The ratio of N2O to (N2 + N2O) was below 30% and 40% for all supplied nitrate concentrations in microcosms with 0 to 20 cm and 20 to 40 cm fen soil, respectively (S2 Fig), indicating that more than half of the N2O produced from nitrate was further reduced to N2 in fen soil. The ratio of N2O to (N2 + N2O) was below 30% in microcosms with fen soil from 0 to 20 cm when nitrite concentrations were 100 μM or smaller and increased to about 75% for higher nitrite concentrations. In microcosms with 20 to 40 cm fen soil, the ratio of N2O to (N2 + N2O) was between 50% and 100% for all supplied nitrite concentrations (S2 Fig), indicating that N2O was a major product of denitrification in that soil layer when nitrite was provided as electron acceptor.
Initial nitrite-dependent N2O production rates of fen soil microcosms amended with acetylene followed apparent Michaelis-Menten kinetics, as did nitrate-dependent N2O production rates of fen soil microcosms from 0 to 20 cm depth and N2O-dependent N2O consumption rates in both layers (Fig 3). The Michaelis-Menten kinetics differed significantly between the different treatments and soil layers (p ≤ 0.03 for all comparisons). Apparent maximal reaction velocities (vmax) were highest for nitrite-dependent N2O production, followed by N2O-dependent N2O consumption rates. vmax was lowest for nitrate-dependent N2O production (Table 2). vmax values for nitrate and nitrite dependent N2O production, as well as N2O-dependent N2O consumption were significantly higher in 0–20 cm than 20–40 cm fen soil (p < 0.001, and p < 0.001, as well as p = 0.02, respectively). Apparent Michaelis-Menten constants KM were about 60 to 140 times lower for N2O consumption than for nitrite dependent N2O production in 0 to 20 cm fen soil (p = 0.003), indicating a high affinity of fen denitrifiers for N2O (Table 2).
Phylogenetic analysis of denitrifiers in high latitude peatlands
Approximately 14 000 denoised quality-filtered sequences of the structural gene markers narG, nirK, nirS, and nosZ were utilized in total for further analyses. Forward and reverse reads for nirK and nirS showed a sufficiently long overlap (amplicon lengths of approximately 470 and 410 bp, respectively) to allow combined assessment of forward and reverse reads per gene for further analyses. Only forward reads of narG and nosZ were analyzed, as the overlap of forward and reverse reads was not sufficient to allow a combined analysis of forward and reverse reads (amplicon lengths approximately 670 and 700 bp for narG and nosZ, respectively), and previous studies indicate that results obtained from forward and reverse reads of narG and nosZ are similar [15, 23]. More than 99% of sequences generated from amplicons of a certain gene specific (i.e., narG, nirK, nirS, nosZ) primer set were specific amplicons of the target gene. All library coverages were greater than 99% at species-level DNA sequence dissimilarities of 33%, 17%, 18%, and 20% for narG, nirK, nirS, and nosZ, respectively, and varied from 80% to 97% at 3% sequence dissimilarity (Table 3), indicating that the number of sequences generated was sufficient.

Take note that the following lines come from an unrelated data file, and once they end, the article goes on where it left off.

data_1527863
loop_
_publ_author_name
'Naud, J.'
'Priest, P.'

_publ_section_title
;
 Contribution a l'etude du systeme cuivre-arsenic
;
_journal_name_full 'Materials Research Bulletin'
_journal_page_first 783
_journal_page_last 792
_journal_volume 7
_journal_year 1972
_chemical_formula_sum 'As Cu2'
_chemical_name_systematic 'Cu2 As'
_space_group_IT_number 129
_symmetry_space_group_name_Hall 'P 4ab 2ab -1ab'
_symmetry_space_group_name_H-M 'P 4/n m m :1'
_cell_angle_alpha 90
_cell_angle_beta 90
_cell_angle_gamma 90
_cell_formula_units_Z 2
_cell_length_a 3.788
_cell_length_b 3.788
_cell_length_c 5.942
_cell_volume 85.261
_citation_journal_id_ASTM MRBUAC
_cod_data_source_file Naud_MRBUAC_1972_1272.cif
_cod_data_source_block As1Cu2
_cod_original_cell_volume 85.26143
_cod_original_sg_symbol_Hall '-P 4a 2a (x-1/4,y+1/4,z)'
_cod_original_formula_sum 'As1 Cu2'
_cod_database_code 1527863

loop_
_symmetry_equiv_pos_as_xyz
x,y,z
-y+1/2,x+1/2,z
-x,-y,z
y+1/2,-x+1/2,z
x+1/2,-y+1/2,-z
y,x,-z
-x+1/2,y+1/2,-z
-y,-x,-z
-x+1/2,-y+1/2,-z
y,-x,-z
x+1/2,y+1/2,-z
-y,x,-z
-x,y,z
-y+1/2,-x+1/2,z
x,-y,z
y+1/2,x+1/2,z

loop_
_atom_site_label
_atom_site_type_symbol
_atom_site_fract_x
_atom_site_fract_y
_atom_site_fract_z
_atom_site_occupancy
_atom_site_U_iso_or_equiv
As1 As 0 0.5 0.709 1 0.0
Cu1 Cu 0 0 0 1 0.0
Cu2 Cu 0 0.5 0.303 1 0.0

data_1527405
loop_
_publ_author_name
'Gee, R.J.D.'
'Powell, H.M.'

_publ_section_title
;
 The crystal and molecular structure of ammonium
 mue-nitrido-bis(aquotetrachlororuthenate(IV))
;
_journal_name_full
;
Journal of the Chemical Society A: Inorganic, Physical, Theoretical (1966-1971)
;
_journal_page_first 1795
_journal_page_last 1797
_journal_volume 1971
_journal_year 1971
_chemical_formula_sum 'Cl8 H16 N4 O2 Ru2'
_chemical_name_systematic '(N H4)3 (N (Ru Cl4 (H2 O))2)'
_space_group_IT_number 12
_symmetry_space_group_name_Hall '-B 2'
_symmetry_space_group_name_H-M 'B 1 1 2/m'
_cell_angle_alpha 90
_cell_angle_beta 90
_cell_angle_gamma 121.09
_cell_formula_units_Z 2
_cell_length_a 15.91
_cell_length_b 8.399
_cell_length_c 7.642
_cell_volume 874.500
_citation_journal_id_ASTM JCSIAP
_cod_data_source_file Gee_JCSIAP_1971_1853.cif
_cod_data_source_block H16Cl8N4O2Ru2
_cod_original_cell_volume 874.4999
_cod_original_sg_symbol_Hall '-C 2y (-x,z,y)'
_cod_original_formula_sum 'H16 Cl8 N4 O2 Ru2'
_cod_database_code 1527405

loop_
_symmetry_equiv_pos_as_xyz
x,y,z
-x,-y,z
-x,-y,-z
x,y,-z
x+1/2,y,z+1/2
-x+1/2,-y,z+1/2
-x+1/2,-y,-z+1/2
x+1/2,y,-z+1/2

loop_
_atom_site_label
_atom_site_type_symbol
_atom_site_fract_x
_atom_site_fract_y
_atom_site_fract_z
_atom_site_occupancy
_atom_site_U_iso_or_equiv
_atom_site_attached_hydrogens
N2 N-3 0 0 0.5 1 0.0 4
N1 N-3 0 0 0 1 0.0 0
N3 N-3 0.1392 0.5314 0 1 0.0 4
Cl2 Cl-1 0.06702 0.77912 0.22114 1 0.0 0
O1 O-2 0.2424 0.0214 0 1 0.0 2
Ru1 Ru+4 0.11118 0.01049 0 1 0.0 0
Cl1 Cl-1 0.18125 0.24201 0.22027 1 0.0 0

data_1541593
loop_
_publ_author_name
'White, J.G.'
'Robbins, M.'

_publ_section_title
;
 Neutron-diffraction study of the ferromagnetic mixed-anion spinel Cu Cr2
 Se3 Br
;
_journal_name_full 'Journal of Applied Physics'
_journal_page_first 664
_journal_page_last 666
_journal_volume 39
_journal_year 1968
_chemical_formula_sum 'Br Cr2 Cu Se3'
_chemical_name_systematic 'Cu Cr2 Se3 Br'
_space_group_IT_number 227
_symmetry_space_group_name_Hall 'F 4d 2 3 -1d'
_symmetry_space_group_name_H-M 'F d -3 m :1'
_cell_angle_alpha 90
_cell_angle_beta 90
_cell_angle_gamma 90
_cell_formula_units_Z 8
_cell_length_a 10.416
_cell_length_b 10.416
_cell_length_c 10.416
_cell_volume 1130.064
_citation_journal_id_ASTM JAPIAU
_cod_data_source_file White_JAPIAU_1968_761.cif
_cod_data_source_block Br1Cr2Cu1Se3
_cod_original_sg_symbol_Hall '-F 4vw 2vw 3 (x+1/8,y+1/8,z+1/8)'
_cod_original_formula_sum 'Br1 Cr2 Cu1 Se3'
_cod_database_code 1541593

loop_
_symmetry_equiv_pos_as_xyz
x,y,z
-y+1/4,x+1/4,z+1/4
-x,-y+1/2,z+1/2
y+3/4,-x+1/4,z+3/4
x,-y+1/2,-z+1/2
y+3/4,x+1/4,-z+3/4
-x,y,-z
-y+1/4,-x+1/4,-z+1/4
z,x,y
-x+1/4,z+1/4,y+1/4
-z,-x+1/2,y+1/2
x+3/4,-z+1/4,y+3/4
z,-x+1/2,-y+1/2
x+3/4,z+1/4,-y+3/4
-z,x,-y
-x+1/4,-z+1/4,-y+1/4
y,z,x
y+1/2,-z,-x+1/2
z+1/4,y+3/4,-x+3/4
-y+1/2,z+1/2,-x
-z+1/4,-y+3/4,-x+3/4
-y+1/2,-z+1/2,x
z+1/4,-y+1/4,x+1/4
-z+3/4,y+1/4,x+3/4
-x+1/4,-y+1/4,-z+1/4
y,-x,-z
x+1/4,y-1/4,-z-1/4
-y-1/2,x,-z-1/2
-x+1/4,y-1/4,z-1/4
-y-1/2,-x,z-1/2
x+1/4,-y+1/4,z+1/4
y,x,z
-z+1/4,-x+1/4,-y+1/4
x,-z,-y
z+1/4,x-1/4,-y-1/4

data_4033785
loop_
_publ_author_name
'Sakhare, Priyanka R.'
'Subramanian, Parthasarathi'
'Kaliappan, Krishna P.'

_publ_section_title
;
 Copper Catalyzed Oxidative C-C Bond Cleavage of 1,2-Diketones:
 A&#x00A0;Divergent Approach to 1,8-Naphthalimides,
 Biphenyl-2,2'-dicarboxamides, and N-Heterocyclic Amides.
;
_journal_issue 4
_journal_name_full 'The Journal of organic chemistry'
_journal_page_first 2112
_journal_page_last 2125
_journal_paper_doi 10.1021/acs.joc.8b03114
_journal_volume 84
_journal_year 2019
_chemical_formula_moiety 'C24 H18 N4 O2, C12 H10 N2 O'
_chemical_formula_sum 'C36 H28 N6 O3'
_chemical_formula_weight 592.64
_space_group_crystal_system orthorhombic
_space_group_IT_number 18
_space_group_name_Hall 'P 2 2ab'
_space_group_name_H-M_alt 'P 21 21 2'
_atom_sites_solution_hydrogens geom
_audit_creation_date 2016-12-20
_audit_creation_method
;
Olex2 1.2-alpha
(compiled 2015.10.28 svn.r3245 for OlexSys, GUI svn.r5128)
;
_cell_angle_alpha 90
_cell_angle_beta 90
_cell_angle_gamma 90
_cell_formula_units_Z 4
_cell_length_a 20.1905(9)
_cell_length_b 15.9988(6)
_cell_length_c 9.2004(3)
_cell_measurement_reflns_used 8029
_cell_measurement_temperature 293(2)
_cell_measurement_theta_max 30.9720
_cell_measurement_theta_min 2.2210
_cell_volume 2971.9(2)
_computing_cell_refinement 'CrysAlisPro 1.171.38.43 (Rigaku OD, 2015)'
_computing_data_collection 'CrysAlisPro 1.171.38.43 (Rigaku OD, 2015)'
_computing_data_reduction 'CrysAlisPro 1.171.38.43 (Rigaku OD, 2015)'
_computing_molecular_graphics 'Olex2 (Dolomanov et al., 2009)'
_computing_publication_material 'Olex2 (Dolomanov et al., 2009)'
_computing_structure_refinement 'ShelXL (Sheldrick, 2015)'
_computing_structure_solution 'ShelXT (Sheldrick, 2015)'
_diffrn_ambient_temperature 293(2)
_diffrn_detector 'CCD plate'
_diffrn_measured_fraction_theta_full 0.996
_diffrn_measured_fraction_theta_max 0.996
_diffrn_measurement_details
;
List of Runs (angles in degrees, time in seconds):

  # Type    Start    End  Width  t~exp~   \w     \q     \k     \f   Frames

narG sequences were assigned to 7 species-level OTUs in total. 7 and 4 OTUs were detected in 0 to 20 cm and 20 to 40 cm of fen soil, respectively (Table 3). narG community composition was similar in both sampled soil layers (Fig 4 A). Three OTUs had a relative abundance greater than 1%. Of those OTUs, OTU 1 dominated narG in fen soil (about 60% in both soil layers). About 40% of narG belonged to OTUs 2 and 3 (Fig 4 A). OTU 2 was more abundant in 0 to 20 cm than in 20 to 40 cm fen soil (relative abundances of 33% and 9%, respectively), whereas OTU 3 was more abundant in 20 to 40 cm fen soil (23% vs. 6% in 0 to 20 cm fen soil; Fig 4 A). Most of the OTUs were only distantly related to narG of cultured organisms or environmental sequences (i.e., sequence dissimilarities of OTU representatives were 10–23%) (Table 4 and S3 Fig). Sequences of OTUs 1, 2, and 3 affiliated with narG of Alphaproteobacteria, Actinobaceria, and Deinococci, respectively, more specifically they were related to narG of uncultured bacteria and to those of Oligotropho carboxidovorans, Salinispora arenicola, and Marinithermus hydrothermalis, respectively (Table 4 and S3 Fig). Observed narG diversity was higher at 97% threshold similarity than at species-level threshold similarity (Table 3). At 97% threshold similarity, 359 and 230 OTUs were detected in 0 to 20 cm and 20 to 40 cm fen soil, respectively (Table 3). Shannon diversity, species evenness indices, and the observed number of OTUs calculated from rarified OTU tables indicated significantly higher diversity in 0–20 cm than 20–40 cm fen soil at 97% and species-level threshold similarity (Table 3). Beta-diversity measures indicated greater differences in community composition at 97% than at 67% threshold similarity (Table 3).
OTUs of narG forward reads (A), nirK (B), nirS (C), and nosZ forward reads (D) were derived at species-level thresholds of 33%, 17%, 18%, and 20%, respectively.